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Early 18th century, originally Scots, probably onomatopoeic.



guffaw (plural guffaws)

  1. A boisterous laugh.
    Synonym: belly laugh
    • 1847 December, Ellis Bell [pseudonym; Emily Brontë], Wuthering Heights: [], volume II, London: Thomas Cautley Newby, [], →OCLC:
      On opening the little door, two hairy monsters flew at my throat, bearing me down, and extinguishing the light; while a mingled guffaw from Heathcliff and Hareton put the copestone on my rage and humiliation.
    • 1905–1906, Arthur Conan Doyle, chapter XX, in Sir Nigel, London: Smith, Elder & Co., [], published January 1906, →OCLC:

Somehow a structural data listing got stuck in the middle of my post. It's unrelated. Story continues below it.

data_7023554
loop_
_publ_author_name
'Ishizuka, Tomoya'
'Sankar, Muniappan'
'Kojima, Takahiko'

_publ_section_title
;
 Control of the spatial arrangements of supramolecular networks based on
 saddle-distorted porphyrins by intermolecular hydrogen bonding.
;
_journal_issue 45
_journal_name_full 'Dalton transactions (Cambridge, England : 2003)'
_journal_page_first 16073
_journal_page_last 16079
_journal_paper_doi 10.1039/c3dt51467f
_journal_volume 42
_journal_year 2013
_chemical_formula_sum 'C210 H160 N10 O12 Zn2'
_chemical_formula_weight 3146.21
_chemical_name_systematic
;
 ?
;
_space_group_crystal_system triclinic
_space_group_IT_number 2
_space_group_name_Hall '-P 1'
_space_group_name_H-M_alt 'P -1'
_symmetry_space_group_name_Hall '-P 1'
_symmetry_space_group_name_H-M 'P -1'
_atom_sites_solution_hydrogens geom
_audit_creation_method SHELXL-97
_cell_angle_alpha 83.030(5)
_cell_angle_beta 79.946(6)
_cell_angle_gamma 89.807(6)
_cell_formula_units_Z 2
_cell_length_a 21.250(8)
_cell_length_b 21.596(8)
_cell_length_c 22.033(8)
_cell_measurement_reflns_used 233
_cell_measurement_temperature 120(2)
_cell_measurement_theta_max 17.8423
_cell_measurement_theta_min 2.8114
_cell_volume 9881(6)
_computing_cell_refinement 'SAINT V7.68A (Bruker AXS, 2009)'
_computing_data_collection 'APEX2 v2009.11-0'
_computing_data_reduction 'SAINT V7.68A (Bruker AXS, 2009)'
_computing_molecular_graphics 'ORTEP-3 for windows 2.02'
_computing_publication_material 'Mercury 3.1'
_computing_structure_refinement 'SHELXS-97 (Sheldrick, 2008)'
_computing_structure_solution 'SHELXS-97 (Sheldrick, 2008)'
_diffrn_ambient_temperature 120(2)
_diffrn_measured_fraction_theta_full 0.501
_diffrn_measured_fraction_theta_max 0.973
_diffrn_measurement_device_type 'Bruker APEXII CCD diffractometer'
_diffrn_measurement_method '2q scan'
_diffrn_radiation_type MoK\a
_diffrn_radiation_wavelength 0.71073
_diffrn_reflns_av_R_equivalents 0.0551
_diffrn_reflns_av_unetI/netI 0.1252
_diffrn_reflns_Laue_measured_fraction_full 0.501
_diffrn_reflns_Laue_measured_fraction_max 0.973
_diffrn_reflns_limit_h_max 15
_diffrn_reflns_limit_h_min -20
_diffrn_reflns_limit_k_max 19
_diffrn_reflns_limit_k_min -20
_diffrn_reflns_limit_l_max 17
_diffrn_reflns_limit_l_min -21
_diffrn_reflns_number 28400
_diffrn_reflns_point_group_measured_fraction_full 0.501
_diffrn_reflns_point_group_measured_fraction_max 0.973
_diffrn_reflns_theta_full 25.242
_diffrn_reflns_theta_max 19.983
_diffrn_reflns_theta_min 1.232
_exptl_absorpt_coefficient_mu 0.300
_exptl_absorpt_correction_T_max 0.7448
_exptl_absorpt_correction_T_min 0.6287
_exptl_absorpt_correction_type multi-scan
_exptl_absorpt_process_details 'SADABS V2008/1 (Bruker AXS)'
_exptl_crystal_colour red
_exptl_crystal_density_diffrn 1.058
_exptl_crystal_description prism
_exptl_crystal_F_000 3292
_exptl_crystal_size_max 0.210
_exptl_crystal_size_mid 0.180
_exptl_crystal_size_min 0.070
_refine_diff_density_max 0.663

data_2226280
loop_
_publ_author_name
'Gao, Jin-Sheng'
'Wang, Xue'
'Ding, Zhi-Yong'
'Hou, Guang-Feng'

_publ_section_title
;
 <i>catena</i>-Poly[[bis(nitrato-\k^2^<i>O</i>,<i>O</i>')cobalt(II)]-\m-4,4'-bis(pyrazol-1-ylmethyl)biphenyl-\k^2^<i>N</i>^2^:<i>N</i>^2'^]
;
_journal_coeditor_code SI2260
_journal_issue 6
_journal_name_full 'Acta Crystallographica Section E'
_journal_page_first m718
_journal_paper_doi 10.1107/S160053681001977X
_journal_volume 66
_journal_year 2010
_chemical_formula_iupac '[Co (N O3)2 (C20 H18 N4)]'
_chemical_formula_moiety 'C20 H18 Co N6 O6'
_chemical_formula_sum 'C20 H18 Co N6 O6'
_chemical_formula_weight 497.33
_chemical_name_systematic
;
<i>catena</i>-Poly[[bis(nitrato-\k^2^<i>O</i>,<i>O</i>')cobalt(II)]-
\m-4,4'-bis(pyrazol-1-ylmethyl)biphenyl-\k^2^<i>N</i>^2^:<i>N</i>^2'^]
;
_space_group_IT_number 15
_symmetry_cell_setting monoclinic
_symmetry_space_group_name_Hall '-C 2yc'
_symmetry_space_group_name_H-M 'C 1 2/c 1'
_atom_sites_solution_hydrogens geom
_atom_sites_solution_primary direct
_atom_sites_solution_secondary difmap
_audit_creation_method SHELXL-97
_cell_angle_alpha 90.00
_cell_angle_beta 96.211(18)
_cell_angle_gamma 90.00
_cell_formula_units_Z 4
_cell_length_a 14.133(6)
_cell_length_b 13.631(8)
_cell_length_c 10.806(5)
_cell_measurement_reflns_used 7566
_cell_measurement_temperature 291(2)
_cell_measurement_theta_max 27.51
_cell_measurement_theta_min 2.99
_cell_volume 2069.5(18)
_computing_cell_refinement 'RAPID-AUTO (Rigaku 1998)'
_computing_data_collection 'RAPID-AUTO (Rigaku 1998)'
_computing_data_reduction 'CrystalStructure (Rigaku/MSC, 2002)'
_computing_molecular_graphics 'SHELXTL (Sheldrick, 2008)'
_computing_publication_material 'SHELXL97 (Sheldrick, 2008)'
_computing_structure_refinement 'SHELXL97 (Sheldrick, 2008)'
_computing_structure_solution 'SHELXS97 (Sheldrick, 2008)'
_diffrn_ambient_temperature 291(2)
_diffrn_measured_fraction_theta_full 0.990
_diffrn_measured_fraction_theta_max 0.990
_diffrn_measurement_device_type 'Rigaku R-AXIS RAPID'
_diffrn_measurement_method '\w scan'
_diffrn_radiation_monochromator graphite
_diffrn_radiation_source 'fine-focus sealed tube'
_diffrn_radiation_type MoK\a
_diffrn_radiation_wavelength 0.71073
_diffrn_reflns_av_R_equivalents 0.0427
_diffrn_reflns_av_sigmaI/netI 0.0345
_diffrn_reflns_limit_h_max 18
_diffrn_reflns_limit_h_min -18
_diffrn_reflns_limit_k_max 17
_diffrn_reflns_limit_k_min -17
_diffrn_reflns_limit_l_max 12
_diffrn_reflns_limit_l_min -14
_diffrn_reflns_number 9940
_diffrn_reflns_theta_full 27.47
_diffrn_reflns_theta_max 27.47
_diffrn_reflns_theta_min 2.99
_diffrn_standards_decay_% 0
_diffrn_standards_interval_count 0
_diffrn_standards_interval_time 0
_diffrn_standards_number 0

He walked to the edge and they heard his hoarse guffaw of laughter as the arrows clanged and clattered against his impenetrable mail.
    • 1936, Robert E. Howard, chapter 15, in The Hour of the Dragon:
      He heaved up with a sulfurous curse, braced his legs and glared about him, with a burst of coarse guffaws in his ears and the reek of unwashed bodies in his nostrils.
    • 2005 April 19, Eric Boehlert, “Time hearts Ann Coulter”, in Salon[1], archived from the original on 2006-05-17:
      When Time magazine named Ann Coulter among its 100 "most influential people" last week, alongside such heavyweights as Ariel Sharon, Bill Clinton, Nelson Mandela, Kim Jong Il and the Dalai Lama, the choice produced guffaws online.



guffaw (third-person singular simple present guffaws, present participle guffawing, simple past and past participle guffawed)

  1. (intransitive) To laugh boisterously.